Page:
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Art Preis

56 Released as Leaguemen Storm Court

(January 1935)

From The New Militant, Vol. I No. 7, 26 January 1935, pp. 1 & 4.
Transcribed & marked up by Einde O’ Callaghan for the Encyclopaedia of Trotskyism On-Line (ETOL).

BOWLING GREEN, Ohio, Jan. 22. – A cheering, jeering, clapping, stamping assemblage of Wood County workers and farmers packed the court room here today and forced the release of 50 Unemployed League members who were arrested last Saturday evening after they stormed the relief headquarters and occupied it for eleven hours in an attempt to obtain relief for 26 strikers in a county-wide strike on relief projects.

The defendants formed solidly into a “56 or None Club”, modeled on the famous “46 or None” trial of the Toledo Auto-Lite strikers, defeated attempts of county officials, acting as agents of “No Work – No Relief” Duncan, county relief czar, to isolate and frame Ted Selander, Sam Pollock and Art Preis, Workers Party members and League leaders, by giving them a separate trial.

The 56 workers, 47 men and nine women, were tried in a body, and by raising the demand “If one goes to jail, we all go to jail”, forced Justice-of-the-Peace Nearing to suspend sentence on all on a charge of “illegal trespass” on the public property of the county relief building. A second charge of “unlawful assemblage” against 55 men and women is set for hearing Jan. 28 with the officials wanting to continue it because they realize what a “hot potato” they had grabbed.

Force Leaders’ Release

At the close of this hearing, when deputies started to take Pollock and Selander back to jail until their hearing on the second charge or until ball of $1,500 was raised, the entire assemblage surged around them while the “56 or None Club” seized the prisoners, shouting their slogan. The police, deputies and officials were helpless: they could not feed or house the hundreds who demanded to be taken to jail with the two prisoners, and the prosecuting attorney and sheriff had to appeal to the prisoners to protect them from the crowd.

Upon assurance by the prosecuting attorney of a drastic bail reduction and release as soon as the legal arrangements were carried out, the two prisoners quieted their defenders. The entire group settled back into their seats to wait until Pollock and Seander were released and pledged themselves to join them again in the county jail if they were not.

Following several maneuvers by the officials, such as an offer to release the prisoners if they would promise not to return to Bowling Green and veiled threats that a “vigilante” group was forming and they had better leave the county – which the presence of hundreds of League members in the court room made laughable – the defendants’ offer of $300 bail was accepted.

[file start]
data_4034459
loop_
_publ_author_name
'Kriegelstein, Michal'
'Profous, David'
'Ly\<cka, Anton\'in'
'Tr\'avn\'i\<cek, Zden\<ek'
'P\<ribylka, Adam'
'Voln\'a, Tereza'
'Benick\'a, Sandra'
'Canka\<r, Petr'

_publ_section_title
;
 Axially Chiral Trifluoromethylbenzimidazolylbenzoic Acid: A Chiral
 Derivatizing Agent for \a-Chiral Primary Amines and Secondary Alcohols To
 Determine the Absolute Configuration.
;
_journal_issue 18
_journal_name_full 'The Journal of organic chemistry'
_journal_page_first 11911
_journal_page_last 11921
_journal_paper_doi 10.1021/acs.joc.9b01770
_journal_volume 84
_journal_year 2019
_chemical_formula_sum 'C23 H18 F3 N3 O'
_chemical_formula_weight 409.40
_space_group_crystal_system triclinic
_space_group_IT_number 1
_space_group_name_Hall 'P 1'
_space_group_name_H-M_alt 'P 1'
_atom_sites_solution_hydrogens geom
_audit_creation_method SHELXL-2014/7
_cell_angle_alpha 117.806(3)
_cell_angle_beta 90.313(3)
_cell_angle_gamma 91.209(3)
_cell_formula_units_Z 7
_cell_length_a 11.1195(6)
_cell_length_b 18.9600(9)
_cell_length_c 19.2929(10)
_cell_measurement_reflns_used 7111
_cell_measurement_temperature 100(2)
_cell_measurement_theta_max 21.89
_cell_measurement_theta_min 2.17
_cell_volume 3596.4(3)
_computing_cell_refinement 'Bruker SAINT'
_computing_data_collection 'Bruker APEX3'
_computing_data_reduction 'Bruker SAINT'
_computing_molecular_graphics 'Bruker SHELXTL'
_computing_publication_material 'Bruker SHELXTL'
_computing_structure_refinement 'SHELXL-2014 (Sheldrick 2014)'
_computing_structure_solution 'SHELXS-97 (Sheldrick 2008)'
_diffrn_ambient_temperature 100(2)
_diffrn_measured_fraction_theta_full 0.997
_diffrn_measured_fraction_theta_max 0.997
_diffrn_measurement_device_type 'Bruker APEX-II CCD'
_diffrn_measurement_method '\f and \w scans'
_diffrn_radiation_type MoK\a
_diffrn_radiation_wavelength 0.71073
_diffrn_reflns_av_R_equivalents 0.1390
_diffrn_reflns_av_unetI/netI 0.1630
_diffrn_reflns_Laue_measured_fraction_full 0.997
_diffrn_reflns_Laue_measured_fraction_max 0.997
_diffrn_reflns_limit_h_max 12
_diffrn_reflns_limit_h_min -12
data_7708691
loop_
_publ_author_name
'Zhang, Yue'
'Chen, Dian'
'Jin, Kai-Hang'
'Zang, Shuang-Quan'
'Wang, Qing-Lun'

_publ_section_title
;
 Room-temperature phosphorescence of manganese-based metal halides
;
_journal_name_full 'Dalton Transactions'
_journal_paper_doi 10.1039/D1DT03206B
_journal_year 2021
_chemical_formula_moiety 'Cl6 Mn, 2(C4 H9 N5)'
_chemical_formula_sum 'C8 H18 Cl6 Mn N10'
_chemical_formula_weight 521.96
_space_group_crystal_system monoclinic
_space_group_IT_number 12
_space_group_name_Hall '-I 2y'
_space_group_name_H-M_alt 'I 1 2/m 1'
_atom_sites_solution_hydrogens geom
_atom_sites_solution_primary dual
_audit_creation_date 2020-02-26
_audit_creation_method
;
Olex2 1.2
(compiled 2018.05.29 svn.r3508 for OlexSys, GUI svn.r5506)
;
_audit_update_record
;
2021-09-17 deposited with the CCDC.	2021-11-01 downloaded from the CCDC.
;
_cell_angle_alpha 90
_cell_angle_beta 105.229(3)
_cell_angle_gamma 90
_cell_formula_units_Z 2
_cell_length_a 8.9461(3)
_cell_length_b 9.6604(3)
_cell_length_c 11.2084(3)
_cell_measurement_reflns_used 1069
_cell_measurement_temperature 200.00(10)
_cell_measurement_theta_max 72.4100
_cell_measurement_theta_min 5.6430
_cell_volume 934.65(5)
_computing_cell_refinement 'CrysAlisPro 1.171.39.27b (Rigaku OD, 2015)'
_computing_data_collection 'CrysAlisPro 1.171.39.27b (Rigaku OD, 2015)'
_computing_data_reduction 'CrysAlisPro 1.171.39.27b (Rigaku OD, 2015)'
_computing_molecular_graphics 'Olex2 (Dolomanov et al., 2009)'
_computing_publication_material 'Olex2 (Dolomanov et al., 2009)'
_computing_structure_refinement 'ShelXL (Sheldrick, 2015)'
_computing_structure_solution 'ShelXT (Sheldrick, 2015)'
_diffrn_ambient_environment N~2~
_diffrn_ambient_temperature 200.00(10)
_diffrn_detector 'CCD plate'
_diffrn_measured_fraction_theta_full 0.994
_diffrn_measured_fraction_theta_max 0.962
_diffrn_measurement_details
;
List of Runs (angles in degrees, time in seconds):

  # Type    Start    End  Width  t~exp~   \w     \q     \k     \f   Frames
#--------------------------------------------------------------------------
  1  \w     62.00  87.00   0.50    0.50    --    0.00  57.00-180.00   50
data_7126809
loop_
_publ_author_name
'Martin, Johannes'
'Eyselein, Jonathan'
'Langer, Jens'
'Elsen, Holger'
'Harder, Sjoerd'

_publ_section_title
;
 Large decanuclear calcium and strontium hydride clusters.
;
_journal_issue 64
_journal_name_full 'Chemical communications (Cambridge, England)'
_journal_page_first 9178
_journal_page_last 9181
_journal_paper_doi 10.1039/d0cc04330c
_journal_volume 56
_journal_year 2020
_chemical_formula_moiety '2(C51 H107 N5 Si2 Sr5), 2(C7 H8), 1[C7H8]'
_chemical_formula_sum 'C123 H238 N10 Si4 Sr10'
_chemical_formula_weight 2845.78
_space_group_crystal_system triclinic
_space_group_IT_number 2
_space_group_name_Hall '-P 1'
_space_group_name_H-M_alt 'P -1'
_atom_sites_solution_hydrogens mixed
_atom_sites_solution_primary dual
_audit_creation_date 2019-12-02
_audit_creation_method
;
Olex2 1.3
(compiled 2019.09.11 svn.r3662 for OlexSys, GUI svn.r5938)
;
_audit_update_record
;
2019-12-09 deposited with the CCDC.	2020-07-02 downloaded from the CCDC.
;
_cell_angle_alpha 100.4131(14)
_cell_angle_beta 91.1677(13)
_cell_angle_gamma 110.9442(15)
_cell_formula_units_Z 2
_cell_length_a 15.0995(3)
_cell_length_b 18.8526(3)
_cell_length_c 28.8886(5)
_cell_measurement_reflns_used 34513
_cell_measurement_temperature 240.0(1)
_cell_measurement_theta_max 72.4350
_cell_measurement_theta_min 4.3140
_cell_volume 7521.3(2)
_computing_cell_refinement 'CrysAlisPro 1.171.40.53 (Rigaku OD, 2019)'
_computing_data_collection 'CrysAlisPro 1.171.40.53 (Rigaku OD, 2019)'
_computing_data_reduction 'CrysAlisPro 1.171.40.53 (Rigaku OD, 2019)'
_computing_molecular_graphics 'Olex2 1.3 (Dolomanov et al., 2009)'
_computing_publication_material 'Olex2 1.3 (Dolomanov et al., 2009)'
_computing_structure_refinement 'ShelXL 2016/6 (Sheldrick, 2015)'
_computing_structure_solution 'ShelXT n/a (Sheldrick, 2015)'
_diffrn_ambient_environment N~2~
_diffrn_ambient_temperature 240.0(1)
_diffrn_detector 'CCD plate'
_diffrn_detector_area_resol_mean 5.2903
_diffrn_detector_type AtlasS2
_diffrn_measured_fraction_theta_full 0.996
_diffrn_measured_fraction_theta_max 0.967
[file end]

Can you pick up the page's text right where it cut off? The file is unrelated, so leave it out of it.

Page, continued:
Are Back on Job

The released prisoners walked right back to the court room, addressed the assembly, and went at once to the relief headquarters on another grievance committee.

The entire trial was a farce. It. was obvious the verdict had been reached in advance. Fearing organization of a proper legal defense, the presiding justice refused to continue the hearing. Since the new defense counsel was unacquainted with the case, the justice permitted Art Preis and Pollock to cross-examine the witnesses. When Duncan was placed on the stand, the cross-examination became so hot the justice quickly ruled these two could not legally carry on the questioning.

The justice refused to permit any testimony on the matter of relief conditions and administration.

Relief Building “Private”

Unable to find a legal basis for the charge of “trespass”, the justice ruled that the relief building – rented with public funds for a public agency – was the property of the relief administration only and in that sense “private” property. He ruled that the public could remain in the building until the regular closing time.

George McGee, one of the defendants and fighting Negro leader of the Rossford Unemployed League, replied to a question as to why he did not leave the building at closing time, “The closing time of the relief office may be 12 o’clock but when your stomach is empty it’s still open.”

Mrs. Frederick, a militant Leaguer, asked what right she had to walk up the stairs of the relief building, answered, “Because I am a citizen of the U.S. I believe I have the right to remain as long as it takes to get food for starving children.”

Charges are being preferred at once against Duncan before the new state relief administration and a committee of the Ohio Unemployed League will demand his immediate removal.

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